Different measures of firm performance have been used in literature. These included firm turnover, employment development and profitability (Koellinger, 2008); as well as productivity and market share (Camison, 1997). In the construction industry, Ali, Al-Sulaihi and Gahtani (2013) investigated several indicators used in measuring performance and found that profitability ranked highest. For this study, there were no objective data available in the architectural firms. The respondents were reluctant to give access to their accounts and audited accounts. They were however willing to indicate on a scale, their perception of the profitability of the firms. Subjective measures like this have been said to be as valid as objective measures, provided they were obtained from top management (Wall et al., 2004; Runyan, Droge and Swinney, 2008). Performance was therefore operationalised as the perception of the profit of the firm in the last two years on a 5-point Likert scale, which ranged from “not good at all” to “very good”.

Results and discussion

Profiles of the firms in the study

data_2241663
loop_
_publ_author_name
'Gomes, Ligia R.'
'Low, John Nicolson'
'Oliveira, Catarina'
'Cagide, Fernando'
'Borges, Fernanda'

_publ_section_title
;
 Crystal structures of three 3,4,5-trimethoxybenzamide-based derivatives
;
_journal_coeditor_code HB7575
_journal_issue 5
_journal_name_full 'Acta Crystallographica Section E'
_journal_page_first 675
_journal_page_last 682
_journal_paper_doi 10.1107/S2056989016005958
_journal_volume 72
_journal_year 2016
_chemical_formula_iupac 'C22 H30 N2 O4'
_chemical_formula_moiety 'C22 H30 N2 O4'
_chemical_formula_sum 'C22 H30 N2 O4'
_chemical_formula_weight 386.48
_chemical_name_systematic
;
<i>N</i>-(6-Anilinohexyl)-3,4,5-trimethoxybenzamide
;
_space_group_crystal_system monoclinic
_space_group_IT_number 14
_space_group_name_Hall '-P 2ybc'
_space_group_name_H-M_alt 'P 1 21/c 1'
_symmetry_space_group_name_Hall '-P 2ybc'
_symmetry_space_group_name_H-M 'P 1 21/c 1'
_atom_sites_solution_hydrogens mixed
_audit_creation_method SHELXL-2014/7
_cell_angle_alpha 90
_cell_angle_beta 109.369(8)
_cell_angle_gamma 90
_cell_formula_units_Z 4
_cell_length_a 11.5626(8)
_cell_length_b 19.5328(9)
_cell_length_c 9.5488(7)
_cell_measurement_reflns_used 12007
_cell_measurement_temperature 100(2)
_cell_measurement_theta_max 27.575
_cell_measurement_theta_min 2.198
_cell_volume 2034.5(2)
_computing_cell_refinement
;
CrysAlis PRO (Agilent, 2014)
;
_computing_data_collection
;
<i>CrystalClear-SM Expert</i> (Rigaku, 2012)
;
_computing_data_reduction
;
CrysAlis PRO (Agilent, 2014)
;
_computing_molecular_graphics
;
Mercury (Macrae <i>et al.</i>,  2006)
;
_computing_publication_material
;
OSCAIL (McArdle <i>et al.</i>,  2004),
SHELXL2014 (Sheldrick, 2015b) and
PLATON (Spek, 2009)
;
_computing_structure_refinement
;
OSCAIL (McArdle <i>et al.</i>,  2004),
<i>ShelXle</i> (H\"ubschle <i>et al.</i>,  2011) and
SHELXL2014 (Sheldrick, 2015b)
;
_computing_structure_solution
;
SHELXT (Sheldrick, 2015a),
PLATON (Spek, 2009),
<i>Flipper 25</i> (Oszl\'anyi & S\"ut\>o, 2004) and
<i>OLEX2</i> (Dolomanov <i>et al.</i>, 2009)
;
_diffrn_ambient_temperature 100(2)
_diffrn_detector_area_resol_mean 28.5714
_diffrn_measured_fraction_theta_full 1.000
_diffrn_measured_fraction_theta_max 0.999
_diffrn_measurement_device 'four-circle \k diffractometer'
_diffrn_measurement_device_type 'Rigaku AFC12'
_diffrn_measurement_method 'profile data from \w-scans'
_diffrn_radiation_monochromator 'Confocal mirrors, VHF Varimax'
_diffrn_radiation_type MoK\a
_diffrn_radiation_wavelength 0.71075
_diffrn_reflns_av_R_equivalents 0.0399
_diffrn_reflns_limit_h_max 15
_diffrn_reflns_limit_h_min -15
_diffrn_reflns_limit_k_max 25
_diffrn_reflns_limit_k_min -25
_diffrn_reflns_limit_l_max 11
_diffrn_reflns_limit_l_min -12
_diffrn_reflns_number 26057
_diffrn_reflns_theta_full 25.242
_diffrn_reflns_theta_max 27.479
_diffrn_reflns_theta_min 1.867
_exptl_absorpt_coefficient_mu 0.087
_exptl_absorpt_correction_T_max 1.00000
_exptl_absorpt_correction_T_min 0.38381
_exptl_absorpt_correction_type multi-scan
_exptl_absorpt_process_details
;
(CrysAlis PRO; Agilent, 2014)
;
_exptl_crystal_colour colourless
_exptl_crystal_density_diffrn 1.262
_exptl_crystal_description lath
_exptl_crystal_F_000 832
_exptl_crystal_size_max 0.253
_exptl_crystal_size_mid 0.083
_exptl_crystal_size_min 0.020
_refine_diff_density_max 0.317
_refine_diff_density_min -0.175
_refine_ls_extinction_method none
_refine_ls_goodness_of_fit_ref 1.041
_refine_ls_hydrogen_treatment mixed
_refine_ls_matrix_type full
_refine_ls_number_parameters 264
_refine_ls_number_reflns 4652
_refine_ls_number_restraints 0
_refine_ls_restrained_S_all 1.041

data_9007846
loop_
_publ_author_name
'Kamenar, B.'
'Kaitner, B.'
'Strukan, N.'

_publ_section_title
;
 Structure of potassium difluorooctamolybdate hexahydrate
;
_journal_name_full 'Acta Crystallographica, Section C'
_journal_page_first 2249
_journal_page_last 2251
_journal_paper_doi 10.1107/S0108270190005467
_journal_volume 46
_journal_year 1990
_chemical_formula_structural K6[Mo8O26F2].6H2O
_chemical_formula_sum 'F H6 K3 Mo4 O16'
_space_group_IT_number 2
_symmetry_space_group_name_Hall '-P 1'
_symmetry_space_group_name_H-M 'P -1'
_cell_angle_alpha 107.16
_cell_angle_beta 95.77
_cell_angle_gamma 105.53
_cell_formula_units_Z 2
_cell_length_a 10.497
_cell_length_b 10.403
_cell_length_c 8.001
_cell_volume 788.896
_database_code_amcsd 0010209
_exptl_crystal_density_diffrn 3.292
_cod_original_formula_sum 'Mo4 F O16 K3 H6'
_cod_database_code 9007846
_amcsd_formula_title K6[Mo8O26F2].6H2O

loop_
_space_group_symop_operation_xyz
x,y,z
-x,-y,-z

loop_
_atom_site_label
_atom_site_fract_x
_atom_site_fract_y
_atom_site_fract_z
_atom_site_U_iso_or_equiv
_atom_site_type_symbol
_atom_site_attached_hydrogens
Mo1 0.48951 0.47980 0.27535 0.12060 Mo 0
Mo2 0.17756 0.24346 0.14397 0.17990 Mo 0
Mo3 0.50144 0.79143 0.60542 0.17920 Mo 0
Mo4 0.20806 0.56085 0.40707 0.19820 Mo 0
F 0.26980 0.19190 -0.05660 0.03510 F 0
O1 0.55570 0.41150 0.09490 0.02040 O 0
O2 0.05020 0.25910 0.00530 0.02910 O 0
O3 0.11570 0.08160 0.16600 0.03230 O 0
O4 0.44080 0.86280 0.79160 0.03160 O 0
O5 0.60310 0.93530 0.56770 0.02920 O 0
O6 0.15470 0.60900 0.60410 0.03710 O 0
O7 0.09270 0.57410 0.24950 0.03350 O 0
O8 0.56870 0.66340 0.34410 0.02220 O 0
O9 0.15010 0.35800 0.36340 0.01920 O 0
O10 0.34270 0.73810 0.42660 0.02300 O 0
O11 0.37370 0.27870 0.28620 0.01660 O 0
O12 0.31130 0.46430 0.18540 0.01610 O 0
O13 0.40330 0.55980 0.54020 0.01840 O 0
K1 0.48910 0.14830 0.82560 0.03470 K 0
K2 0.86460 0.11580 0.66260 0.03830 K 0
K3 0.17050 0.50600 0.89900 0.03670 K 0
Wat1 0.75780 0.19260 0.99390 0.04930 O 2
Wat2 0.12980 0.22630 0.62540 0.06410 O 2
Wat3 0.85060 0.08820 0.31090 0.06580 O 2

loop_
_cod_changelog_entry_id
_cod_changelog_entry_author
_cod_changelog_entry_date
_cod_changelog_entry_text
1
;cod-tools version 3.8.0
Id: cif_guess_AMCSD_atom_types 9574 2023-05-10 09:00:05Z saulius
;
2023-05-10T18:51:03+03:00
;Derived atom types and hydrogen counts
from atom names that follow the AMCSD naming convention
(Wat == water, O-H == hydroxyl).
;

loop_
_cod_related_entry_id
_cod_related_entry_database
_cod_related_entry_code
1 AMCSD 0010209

The results show that the ‘age’ of firms (that is, the number of years the firms have been in business), are spread across various groups, with about a quarter (27.2 percent) of the firms having existed for between 11 and 15 years (Table 1), followed by those ‘aged’ between 16 and 20 years (19.7 percent). The mean ‘age’ was 16.6 years, with the modal ‘age’ being 12 years. This suggests that the firms were generally, reasonably mature. The sample is representative of the architectural firms in the country, as the ARCON register shows that almost half (46.2 percent) of the firms that are registered to practice in Nigeria were also aged between 11 and 20 years. Most of the firms had between 6 and 20 staff in their employment. The levels of formalisation and centralisation for most of the firms were very high with more than half of the firms indicating very formal procedure (55 percent) and very centralised decision making (68.1 percent) respectively. In addition, very few firms (9.5 percent) had no specialised task being undertaken. Most of the firms indicated that they had either very good (32.6 percent) or good (39.3 percent) performances in terms of profit in the preceding two years. Very few firms (3.4 percent) were not so satisfied with their performances, indicating that their performances were not so good.